As Johnny Truong’s Georgia State Journey Ends, Another Begins
With that motivation, and the help of a number of scholarships, Truong followed his scientific curiosity to the Honors College at Georgia State, where he says he was blessed with more excellent mentors and advisors. They’ve helped propel him to the next step in his life journey: graduation earlier this month, then a postgraduate degree on the other side of the country — and even more discoveries to follow.
Mentors Showing the Way
Truong says he was inspired to pick Georgia State based on the positive experiences of a fellow student at Meadowcreek High in Norcross, who’d earned a long list of scholarships and attended college basically for free. That motivated him to pursue scholarships himself, and his efforts were richly rewarded — in addition to the HOPE Scholarship, he received the Netzel Scholarship, named for a beloved former chemistry professor, as well as the Louis Stokes Alliance for Minority Participation (LSAMP) Fellowship.
When Truong arrived on campus as an honors student, he says he was surrounded by capable professors who took a genuine interest in the types of research he wanted to do. In particular, Professor Dabney Dixon “is an amazing inspiration,” he says. “She’s a huge source of motivation, but also the epitome of what you aspire to be as a scientist. She has taught me a lot about understanding not only how to be a good scientist but also how to communicate it to the people who matter the most — society and the younger generation of students, as well as to other academic professors. She really launches students’ careers in terms of helping them talk to the right people, getting them interested in things as early as possible, and supporting their ambitions and long-term career goals.”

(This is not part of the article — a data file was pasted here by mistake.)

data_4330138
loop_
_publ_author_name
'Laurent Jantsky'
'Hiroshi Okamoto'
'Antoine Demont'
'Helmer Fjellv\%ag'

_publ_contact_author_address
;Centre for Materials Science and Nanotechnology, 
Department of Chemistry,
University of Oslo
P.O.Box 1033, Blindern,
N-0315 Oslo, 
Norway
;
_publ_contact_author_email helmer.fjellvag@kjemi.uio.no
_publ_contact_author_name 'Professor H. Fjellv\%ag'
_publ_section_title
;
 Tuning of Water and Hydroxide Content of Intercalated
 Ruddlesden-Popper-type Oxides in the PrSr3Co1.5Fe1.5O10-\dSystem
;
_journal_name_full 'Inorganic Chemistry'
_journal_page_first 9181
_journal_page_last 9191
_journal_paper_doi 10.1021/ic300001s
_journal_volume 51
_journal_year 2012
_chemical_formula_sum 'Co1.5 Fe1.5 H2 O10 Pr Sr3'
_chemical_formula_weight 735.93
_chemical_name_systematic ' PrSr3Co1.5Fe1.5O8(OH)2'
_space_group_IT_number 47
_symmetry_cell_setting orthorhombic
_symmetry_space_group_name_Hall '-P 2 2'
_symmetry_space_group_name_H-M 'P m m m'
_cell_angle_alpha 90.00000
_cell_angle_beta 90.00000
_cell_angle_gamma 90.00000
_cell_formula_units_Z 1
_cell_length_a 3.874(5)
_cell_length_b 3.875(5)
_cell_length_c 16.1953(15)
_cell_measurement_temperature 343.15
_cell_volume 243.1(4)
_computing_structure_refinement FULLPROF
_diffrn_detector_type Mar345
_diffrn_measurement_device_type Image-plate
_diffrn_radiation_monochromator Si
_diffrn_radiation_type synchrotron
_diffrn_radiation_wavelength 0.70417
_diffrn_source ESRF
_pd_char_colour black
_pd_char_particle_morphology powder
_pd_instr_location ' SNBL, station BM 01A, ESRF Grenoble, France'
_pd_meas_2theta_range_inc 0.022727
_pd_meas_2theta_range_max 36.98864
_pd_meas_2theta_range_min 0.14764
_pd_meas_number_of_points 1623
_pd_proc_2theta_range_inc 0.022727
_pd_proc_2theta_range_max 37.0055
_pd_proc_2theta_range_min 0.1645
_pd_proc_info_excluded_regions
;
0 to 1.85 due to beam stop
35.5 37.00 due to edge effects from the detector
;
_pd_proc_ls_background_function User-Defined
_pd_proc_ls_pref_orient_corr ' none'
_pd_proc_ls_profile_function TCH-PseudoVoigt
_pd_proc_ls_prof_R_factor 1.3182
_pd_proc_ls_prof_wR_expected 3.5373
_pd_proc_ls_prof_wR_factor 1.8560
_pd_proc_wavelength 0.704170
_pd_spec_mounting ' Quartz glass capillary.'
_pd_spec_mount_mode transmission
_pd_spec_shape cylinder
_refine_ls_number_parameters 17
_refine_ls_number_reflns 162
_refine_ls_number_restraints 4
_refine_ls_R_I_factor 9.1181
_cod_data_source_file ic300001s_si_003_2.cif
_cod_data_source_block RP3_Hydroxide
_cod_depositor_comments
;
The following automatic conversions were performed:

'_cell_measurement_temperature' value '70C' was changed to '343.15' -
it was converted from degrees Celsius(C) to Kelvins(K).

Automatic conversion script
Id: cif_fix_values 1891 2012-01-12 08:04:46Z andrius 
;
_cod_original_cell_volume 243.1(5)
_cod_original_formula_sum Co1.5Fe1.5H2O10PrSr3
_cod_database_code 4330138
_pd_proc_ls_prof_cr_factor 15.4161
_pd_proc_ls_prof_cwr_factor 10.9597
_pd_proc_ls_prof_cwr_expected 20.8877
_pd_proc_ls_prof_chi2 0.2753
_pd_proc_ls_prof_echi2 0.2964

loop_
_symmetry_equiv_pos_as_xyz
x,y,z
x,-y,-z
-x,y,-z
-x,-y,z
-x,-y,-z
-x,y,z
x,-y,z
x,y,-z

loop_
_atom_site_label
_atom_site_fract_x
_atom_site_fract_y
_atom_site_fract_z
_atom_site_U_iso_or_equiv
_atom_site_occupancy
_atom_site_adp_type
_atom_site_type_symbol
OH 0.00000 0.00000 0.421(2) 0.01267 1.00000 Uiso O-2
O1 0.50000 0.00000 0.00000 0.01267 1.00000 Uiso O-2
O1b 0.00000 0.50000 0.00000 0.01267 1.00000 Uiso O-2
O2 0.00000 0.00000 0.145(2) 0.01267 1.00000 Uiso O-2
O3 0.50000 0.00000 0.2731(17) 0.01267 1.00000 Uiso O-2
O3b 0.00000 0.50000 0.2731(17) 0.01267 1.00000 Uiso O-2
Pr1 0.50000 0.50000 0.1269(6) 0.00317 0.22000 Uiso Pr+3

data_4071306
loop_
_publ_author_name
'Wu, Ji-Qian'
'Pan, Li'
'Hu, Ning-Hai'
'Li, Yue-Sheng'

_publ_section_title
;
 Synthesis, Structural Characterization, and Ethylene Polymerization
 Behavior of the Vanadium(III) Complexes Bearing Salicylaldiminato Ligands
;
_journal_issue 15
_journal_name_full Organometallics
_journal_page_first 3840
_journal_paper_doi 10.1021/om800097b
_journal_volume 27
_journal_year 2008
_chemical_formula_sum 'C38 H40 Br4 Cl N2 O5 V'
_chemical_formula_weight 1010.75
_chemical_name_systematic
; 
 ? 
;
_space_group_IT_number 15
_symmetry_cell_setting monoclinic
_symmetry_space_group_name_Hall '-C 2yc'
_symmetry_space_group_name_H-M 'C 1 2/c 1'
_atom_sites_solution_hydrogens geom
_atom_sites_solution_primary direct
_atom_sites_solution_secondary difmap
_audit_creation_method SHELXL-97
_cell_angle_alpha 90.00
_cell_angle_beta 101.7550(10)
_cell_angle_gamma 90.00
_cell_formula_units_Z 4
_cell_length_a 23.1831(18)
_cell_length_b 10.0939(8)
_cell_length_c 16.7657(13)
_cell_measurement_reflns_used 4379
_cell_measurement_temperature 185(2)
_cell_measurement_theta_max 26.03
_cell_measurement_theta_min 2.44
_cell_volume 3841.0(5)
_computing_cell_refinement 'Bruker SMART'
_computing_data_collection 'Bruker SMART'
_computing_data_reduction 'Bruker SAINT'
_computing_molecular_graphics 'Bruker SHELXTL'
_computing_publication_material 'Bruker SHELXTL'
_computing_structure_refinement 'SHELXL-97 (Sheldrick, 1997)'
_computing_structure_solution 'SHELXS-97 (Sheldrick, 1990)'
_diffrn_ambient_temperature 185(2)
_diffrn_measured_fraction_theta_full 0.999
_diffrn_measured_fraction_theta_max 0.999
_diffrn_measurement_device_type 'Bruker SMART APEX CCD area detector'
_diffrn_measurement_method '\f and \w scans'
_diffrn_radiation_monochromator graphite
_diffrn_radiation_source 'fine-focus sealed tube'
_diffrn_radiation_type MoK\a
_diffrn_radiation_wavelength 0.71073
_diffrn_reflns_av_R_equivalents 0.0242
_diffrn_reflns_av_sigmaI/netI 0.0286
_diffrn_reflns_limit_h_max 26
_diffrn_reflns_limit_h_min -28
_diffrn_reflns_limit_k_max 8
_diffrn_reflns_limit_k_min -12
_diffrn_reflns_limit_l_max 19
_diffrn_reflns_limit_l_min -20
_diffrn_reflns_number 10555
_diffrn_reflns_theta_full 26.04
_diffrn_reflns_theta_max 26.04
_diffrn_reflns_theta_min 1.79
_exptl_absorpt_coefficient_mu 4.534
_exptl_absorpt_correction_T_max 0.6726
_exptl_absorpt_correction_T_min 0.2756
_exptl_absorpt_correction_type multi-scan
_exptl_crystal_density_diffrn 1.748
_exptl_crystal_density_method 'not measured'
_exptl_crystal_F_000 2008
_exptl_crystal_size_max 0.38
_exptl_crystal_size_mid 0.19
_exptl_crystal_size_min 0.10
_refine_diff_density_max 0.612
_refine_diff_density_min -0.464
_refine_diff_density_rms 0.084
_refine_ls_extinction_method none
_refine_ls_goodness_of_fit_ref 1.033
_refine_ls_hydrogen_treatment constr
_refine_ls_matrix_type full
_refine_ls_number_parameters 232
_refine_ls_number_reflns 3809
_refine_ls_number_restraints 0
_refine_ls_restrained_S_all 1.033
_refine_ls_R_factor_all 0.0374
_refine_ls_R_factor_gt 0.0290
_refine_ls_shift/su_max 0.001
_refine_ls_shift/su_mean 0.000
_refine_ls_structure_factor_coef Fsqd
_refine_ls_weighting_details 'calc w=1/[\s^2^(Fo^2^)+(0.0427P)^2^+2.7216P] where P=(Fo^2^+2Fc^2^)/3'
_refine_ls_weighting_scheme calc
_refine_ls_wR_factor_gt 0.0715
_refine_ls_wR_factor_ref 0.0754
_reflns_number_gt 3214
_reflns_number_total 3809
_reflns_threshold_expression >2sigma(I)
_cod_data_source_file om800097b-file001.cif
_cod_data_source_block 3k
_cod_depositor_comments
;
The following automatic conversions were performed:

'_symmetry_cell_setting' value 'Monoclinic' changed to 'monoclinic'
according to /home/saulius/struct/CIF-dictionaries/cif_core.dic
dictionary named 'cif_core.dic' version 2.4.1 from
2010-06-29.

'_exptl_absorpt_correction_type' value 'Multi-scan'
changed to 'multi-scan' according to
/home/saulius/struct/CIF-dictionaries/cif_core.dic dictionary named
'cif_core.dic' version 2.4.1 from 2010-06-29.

Dixon and other professors opened the door to a variety of research opportunities not typically available to undergraduates. In the laboratory of former professor George Zheng, Truong explored the field of epigenetics and how chemical processes can create markers for diseases such as diabetes and cancer; with Dr. Jun Yin, he investigated enzymes involved in cellular signaling and protein degradation that, should they malfunction, can lead to disease.
Not only did Truong get to participate in high-level research with real-world applications, he did so on the way to becoming part of the first generation in his family to attend college. “It’s an amazing opportunity, and a lot of it has really come from the nurturing and care from the Honors College, from the chemistry department here at GSU, and from my research advisors,” he says.
The Real World Awaits
Truong’s professors also helped him get connected with an internship where his chemistry research found real-world applications of a different kind. After being named a Society of Chemical Industry Scholar, he spent last summer at Great Lakes Solutions-Chemtura in West Lafayette, Ind.
“As an intern, I was working on reproducing patented flame-retardant materials for internal company evaluation and generating new formulations to use as potential flame retardants,” he says. “It was very interesting, doing research that was truly applicable in everyday solutions — we did flame-retardant solutions for your clothes, for furniture, for electronics, and it was a great experience to see how chemistry is used every day to solve relevant daily problems or contribute to something in society.”
The next stop on Truong’s journey: graduate school at the University of California, Berkeley. “I visited the campus, and it was mind-blowing,” he says. “I think transitioning from the south to another university in a whole other region will be an exciting new chapter for my career.”
And Truong says he already has an idea where he wants that career to end up — in a college classroom, opening up the same opportunities for future students that his Georgia State professors opened up for him.
“Eventually I’d like to go into academics and become a professor at a university, doing research and teaching — that’s my long-term goal. And, hopefully, I can give minority students and those from more economically disadvantaged backgrounds the opportunities to build their interests early on, and show them how to see their challenges less as a handicap and more as inspiration to achieve greater things.”